Something you can try, and it won't seem as if you are blowing off her struggle, is tell her that you hear what she is saying, however, you feel that it is really "out of your hands" or "over your head" and you don't feel "qualified" (or whatever) to give her advice concerning her struggle. Gently suggest a therapist for her to get past her struggle. It might allow you to back out of trying to support her.

As for the "let's get together in Big City and spend a bunch of money". Hell, that response is easy (and quite believable).
"Sorry, would love to, but hard times are hitting everyone, can't do it this time."
posted by foxhat10 at 8:48 AM on November 17, 2011

Yes, decline and fade. No need to reject upfront; that's just cruel.
posted by fivesavagepalms at 9:40 AM on November 17, 2011

Mod note: From the OP:
Well, I said I would respond if someone asked me why I found her annoying, so I'll do my best to sum that part up without being GRARy, and address a few other good points you all have brought up. You've given me a lot to think about today, and thanks everyone for taking the time to share your thoughts.

I find her annoying because she is easily offended. I am most comfortable with people who have a rowdy sense of humor and can be irreverent. I find myself either holding back when she's around or else being a bit more over-the-top to intentionally needle and tease her, which is a pretty ugly thing to do considering how I feel about her. There is also something about her that I can only call prissy or twee or disingenuous or something. I think she over-shares, both about things like her income as well as things such as her current personal drama (which I won't go into here). However, I admit that my feeling that she over-shares could be based on the fact that I don't feel that close to her to begin with. She sometimes uses baby talk when she speaks to us. She doesn't tip well.

These things are just idiosyncrasies and a personality differences, as far as I can tell; she just happens to be the kind of person I tend to find annoying with a few specific habits that I don't like.

Also, it's true that I was in her wedding after I moved East, but she asked me (kind of) before I moved, and that was way before I started the process of trying to quietly disappear. I guess I didn't make it very clear that I had been trying that, and she doesn't seem to get the hint. After her wedding in spring 2009 and a few other events where I knew I would see her, she would call or IM me every month or so, and I'd say a quick hello (2 minutes) and then say I was too busy to talk and never call or respond to follow up. When she was still contacting me in spring 2010, I stopped saying I was too busy and instead just stopped responding at all. She pinged me again in January of this year and I didn't respond, and again a few times after that. I thought I'd been able to close the book on it until recently, when she's sent out these cries for help and some attention, explaining what's being going on with her these days and why she's "fallen off the map".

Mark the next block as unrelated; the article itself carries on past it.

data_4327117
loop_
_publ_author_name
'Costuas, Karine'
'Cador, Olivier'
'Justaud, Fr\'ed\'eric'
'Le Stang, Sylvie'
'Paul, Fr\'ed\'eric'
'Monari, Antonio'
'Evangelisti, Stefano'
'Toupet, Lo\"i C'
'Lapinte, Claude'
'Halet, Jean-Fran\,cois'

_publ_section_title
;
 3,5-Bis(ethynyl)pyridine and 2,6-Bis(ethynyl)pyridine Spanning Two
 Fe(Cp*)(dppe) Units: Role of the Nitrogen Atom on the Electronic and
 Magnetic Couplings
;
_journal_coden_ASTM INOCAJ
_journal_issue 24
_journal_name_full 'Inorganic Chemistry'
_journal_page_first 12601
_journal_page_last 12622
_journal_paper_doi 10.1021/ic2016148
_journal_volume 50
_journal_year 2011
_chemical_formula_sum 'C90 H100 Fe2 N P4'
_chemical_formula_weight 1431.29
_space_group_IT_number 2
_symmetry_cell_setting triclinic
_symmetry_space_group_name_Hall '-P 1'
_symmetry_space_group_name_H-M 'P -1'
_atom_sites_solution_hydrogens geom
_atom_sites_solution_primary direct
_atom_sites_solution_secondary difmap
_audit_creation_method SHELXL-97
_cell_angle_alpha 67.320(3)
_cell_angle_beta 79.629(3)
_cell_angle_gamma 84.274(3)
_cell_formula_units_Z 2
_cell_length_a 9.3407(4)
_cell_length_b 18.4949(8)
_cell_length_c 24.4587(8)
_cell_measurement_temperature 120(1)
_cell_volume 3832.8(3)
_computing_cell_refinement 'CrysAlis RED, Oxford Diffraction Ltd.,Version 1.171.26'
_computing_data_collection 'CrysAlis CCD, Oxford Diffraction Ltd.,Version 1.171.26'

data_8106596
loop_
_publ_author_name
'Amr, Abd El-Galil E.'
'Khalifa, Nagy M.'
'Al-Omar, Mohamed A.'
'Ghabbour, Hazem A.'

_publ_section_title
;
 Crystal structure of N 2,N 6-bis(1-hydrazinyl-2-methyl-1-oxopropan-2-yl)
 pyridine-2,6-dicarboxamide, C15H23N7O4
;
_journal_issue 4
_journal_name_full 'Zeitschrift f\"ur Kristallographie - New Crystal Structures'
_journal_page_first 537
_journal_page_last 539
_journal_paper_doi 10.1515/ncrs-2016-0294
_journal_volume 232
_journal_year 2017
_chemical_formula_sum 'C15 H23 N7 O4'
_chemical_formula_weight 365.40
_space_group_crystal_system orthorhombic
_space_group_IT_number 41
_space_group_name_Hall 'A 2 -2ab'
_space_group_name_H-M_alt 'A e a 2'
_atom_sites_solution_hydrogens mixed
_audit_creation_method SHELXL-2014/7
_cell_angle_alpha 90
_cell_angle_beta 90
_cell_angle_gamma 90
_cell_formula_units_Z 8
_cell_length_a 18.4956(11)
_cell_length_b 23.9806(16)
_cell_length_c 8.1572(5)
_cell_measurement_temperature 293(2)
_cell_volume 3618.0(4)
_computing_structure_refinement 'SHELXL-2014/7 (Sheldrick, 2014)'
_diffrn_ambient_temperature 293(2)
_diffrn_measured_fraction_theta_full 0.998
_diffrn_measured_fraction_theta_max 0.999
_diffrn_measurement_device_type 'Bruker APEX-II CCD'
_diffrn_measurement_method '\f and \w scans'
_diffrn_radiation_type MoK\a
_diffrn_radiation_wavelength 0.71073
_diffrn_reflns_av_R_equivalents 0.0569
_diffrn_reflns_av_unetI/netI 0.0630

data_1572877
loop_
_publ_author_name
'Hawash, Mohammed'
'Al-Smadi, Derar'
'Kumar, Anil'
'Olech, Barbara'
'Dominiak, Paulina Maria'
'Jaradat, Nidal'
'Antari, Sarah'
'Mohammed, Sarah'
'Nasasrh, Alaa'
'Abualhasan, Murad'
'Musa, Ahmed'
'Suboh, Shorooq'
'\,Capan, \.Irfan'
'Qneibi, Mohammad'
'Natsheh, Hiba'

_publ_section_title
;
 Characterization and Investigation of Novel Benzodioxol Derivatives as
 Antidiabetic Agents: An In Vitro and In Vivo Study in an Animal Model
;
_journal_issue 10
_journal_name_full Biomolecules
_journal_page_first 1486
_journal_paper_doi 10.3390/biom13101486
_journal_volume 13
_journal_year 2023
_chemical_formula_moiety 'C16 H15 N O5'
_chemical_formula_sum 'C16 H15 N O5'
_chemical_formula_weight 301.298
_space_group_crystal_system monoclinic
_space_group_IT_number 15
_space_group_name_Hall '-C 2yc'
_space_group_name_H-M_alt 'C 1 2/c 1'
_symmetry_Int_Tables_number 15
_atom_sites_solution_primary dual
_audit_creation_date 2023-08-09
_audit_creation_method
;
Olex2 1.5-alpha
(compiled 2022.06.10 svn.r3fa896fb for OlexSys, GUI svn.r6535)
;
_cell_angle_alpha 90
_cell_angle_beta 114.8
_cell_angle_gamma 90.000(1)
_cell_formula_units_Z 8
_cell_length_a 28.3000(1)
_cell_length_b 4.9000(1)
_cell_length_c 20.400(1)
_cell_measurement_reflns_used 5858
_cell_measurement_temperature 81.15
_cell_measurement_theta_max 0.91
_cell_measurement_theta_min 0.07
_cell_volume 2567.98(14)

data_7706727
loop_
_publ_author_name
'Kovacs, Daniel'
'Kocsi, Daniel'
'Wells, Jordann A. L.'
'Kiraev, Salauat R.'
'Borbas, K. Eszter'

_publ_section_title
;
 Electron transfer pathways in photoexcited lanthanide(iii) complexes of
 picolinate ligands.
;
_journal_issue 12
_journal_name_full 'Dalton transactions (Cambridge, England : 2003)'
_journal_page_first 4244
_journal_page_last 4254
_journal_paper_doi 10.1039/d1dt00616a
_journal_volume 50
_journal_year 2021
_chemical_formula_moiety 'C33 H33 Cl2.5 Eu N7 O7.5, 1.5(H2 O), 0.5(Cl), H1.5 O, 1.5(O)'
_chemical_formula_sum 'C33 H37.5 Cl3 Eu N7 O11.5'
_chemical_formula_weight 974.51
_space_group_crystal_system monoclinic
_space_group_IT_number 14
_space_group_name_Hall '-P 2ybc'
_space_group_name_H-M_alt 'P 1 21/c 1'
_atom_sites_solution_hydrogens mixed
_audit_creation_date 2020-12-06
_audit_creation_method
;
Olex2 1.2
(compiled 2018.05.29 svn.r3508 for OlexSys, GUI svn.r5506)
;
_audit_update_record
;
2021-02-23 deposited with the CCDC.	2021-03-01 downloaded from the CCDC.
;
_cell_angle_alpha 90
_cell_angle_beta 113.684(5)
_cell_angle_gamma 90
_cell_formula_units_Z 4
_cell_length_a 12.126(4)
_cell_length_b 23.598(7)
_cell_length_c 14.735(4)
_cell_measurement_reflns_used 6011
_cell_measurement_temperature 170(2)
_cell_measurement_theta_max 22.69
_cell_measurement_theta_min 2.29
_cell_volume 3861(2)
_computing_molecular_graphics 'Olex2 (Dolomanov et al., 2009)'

I see now based on what you are all saying that I really should not have responded, and I did. I will remember that in the future. It just felt strange to be getting very long supportive emails from the other people in the chain and it seemed cruel to be the only one not to respond considering the situation. I waited a few days and wrote something pretty brief but supportive directly to her, and thought that would be that. But then the idea for the trip germinated, and I have already agreed to go to only 1 night of the 3 they were staying. I figured after that I could quietly fade away. I am thankful to those of you who pointed out that I really don't have to go, and since I don't want to, I won't.

bq, something about your comment really rubbed me the wrong way at first, so I figured I should stop think about it for a minute. :) I am definitely not the kind of person who has trouble saying no to people and I usually have no qualms setting boundaries with my friends or anyone else. I am not sure what it is about Gina that brings it out in me. All I can think is that I feel so guilty for having been a false friend for all these years, that somehow I owe her the respect of making sure she doesn't ever find out...which is ridiculous, when I see it typed out like that, and clearly has more to do with my guilt than her, so thank you for asking me why she had this affect on me. All the things I originally disliked are now compounded by the fact that I have been more two-faced with her than I could ever imagine myself being with anyone. I don't want to be that kind of person and she represents something about myself that I don't like, through no fault of her own. That's on me.

I'm going to skip the trip. If she keeps reaching out to me, I will not respond, and if she ever directly asks, I will try to tell her something vague about timing and being at different points in our lives and try to leave it at that.

OK, well, this is embarrassingly long. Thanks all for helping me work through this.
posted by jessamyn (staff) at 1:50 PM on November 17, 2011

It just felt strange to be getting very long supportive emails from the other people in the chain and it seemed cruel to be the only one not to respond considering the situation.

This is selfish and cruel. You responded to her basically to save face with the other people. It had nothing to do with her, and you're letting her think she has a friend in you during a crisis.

I started the process of trying to quietly disappear. .... she doesn't seem to get the hint.

Nobody can read your mind. Stop hinting and pull off the band-aid already. The poor woman deserves it.
posted by headnsouth at 3:22 PM on November 17, 2011 [2 favorites]